“If you wait around long enough, the old ideas come around again presented as new ones, largely because the current civil servants weren’t around when this was tried last time”, I remember my former Director of Public Health lamenting, “after a while you realise that everything goes in cycles”. I used to look at him and his colleagues, working for what were then Primary Care Trusts, and feel relatively lucky that, by contrast with the health sector, Local Government was only sporadically restructured (little did I know that before long I would spend the best part of three years working on the shape of new local government structures for Norfolk).
Years later and I realise that what I thought at the time was the inevitable cynicism of a late-career GP and public servant was in all probability a simple sign of frustration. The constant tinkering with structures and funding always distracts more than it improves, not simply for the primary reason that it shifts the focus of everyone in the affected structures from the public and patients to small-p politics and a personal jostling for position.
It also offers the illusion of control and change; a practical set of steps that can be taken but which, let’s be honest, rarely serve to improve anything except the career prospects of those who happen to be in the right place at the right time. Not only that, but in implementing a restructure a politician or organisational leader gets a get out of jail card for free, one to save up and use judiciously when the hoped-for and anticipated service improvements, budget savings and efficiency gains fail to materialise: “clearly, the fault is not in the idea nor the design, but in the implementation. Staff will need to learn how to better cope with change.”
There is one other, equally paternalistic approach to change beloved by politicians and Whitehall civil servants: the area-based initiative. This in many ways feels anachronistic, given how much area-based funding has been a casualty of the ongoing-austerity regime. It’s re-emergence on the back of the notion of ‘levelling up’ reflects its primary role less to improve local quality of life and more as an attempt to gain kudos for ‘making things happen’ across the UK. As though scattering a few millions here and there to our chronically cash-starved towns and places is really going to make a difference, given the strings attached and the cost of applying in the first place. In this respect, the infantilisation of local government, forced to play these games, reminds me of Oliver, left with little choice but to ask for more…
The levelling up rhetoric and practice of recent times has reintroduced a slew of such initiatives, most notably the £3.6bn Towns fund which, NAO1 and other2 analysis shows3, has targeted marginal Conservative seats over those with higher levels of deprivation, prioritising Richmond over Barnsley and Hackney. The UK Community Renewal fund4 had no London Borough’s in the top 100 priority areas. The latest Government contest for cash is the £5m partnerships for people and place project, this time with the ambition of taking “a place-based approach to improving poor social and economic outcomes by empowering areas to develop locally-led solutions”. It intends, of course, to “explore how central and local government can collaborate in “more joined-up” ways, with the aim of influencing future policy”.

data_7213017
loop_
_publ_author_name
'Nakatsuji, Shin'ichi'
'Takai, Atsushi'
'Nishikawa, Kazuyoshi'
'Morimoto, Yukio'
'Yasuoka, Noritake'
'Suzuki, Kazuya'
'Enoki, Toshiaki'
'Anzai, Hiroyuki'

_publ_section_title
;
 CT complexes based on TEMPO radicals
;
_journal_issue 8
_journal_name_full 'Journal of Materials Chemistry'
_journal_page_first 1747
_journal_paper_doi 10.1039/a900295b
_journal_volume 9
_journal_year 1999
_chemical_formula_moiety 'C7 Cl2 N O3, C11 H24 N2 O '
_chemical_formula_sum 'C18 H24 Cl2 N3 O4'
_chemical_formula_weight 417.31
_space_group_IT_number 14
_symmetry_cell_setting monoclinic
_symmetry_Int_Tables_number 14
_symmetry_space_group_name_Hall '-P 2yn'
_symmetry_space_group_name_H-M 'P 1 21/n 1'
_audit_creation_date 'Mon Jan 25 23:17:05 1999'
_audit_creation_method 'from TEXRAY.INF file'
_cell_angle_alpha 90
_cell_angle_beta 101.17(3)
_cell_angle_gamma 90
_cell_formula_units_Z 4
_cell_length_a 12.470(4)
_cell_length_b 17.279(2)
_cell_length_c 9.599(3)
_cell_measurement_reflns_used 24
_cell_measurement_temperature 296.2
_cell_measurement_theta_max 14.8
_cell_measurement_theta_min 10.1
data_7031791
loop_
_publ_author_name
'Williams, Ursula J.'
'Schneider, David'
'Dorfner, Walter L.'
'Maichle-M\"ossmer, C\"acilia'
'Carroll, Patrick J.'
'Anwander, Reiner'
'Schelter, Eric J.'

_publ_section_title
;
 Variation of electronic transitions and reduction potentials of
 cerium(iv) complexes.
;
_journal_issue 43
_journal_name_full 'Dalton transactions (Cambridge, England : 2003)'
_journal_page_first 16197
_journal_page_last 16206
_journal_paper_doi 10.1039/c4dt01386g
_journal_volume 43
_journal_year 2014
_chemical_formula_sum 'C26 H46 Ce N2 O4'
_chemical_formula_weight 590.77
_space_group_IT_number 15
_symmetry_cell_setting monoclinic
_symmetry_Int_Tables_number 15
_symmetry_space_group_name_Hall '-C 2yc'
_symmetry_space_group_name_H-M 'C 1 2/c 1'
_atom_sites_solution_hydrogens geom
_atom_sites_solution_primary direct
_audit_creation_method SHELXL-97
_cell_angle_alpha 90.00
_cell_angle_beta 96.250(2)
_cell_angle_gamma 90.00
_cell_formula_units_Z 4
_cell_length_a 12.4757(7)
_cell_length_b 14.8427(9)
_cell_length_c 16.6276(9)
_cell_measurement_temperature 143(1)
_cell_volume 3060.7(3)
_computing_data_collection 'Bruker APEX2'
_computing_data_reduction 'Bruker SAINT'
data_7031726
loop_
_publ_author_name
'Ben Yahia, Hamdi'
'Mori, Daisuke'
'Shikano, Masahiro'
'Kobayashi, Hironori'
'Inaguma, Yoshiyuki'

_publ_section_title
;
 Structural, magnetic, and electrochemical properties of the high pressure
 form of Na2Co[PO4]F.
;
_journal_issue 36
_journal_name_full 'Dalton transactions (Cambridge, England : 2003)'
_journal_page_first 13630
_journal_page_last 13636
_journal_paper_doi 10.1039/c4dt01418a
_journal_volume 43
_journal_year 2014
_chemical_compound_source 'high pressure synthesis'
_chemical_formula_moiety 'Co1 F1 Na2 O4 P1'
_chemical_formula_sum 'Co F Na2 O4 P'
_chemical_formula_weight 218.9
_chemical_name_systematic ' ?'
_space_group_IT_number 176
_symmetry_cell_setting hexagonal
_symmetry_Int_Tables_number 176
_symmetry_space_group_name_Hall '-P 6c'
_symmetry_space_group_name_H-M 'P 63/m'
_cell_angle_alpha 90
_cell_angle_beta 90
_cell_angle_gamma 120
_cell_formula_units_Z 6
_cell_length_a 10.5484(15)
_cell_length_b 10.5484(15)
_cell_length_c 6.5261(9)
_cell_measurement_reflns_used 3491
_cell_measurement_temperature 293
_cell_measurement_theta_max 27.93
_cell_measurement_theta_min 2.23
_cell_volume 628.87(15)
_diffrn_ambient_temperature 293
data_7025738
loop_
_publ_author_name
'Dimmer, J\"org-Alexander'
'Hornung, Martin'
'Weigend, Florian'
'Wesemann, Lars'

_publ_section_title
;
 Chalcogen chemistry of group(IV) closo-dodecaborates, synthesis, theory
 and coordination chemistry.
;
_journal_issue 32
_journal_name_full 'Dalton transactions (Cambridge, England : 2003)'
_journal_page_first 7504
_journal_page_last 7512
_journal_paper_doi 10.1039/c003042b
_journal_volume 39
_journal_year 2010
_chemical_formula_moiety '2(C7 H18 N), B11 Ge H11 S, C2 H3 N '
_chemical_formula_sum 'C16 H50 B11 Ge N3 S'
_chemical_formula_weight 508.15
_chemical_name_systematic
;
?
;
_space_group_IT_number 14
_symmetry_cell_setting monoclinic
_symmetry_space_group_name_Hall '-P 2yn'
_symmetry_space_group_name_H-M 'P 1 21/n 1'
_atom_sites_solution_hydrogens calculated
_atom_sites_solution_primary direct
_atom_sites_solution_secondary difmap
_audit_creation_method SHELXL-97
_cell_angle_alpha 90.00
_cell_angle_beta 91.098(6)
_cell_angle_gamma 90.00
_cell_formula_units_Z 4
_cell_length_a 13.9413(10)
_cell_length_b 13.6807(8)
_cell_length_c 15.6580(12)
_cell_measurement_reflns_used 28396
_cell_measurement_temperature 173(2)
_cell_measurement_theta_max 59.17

My heart sinks. Total Place was the 20105 attempt to do the same as the People and Place project, building as it did on the 2006 Local Area Agreements which sought to offer a contract of sorts between central and local government to address the issues local people prioritised. This was in turn a development from pilots looking at total public sector place-based spend. And so I am reminded of the words of my former colleague; just as I worked on joining up the local – national funding and policy relationships in the 2000s, so now local government officers are being asked to pitch for a miniscule £150k of funding to do the same again. A recent editorial6 in Local Government Chronicle laments “the waste of time and resources such contests and small funding pots leads to”. The wheel keeps turning.
Of three things I can be sure. The cost of applying for, potentially winning and then accounting for such resources from Government will almost always outweigh the actual funding secured, even before opportunity cost is accounted for. That is before the realisation that the cards are stacked in favour of some places over others in what is “widely regarded as a centrally driven beauty contest”7. The false competition this stimulates pits places against each other – hardly the stuff of cohesion and effective governance. Finally, as my former DPH told me years ago, this idea of understanding the total resources in a place will, once this latest initiative is firmly in the rear-view mirror and those involved in its conception have moved on, come around once more.
Assuming, that is, central Government doesn’t end up emasculating local government to the point of its collapse, or that Local Government itself might escape the paternalism of Central Government and flourish in a post-Covid world. Explore my thoughts on what those possible futures might look like here.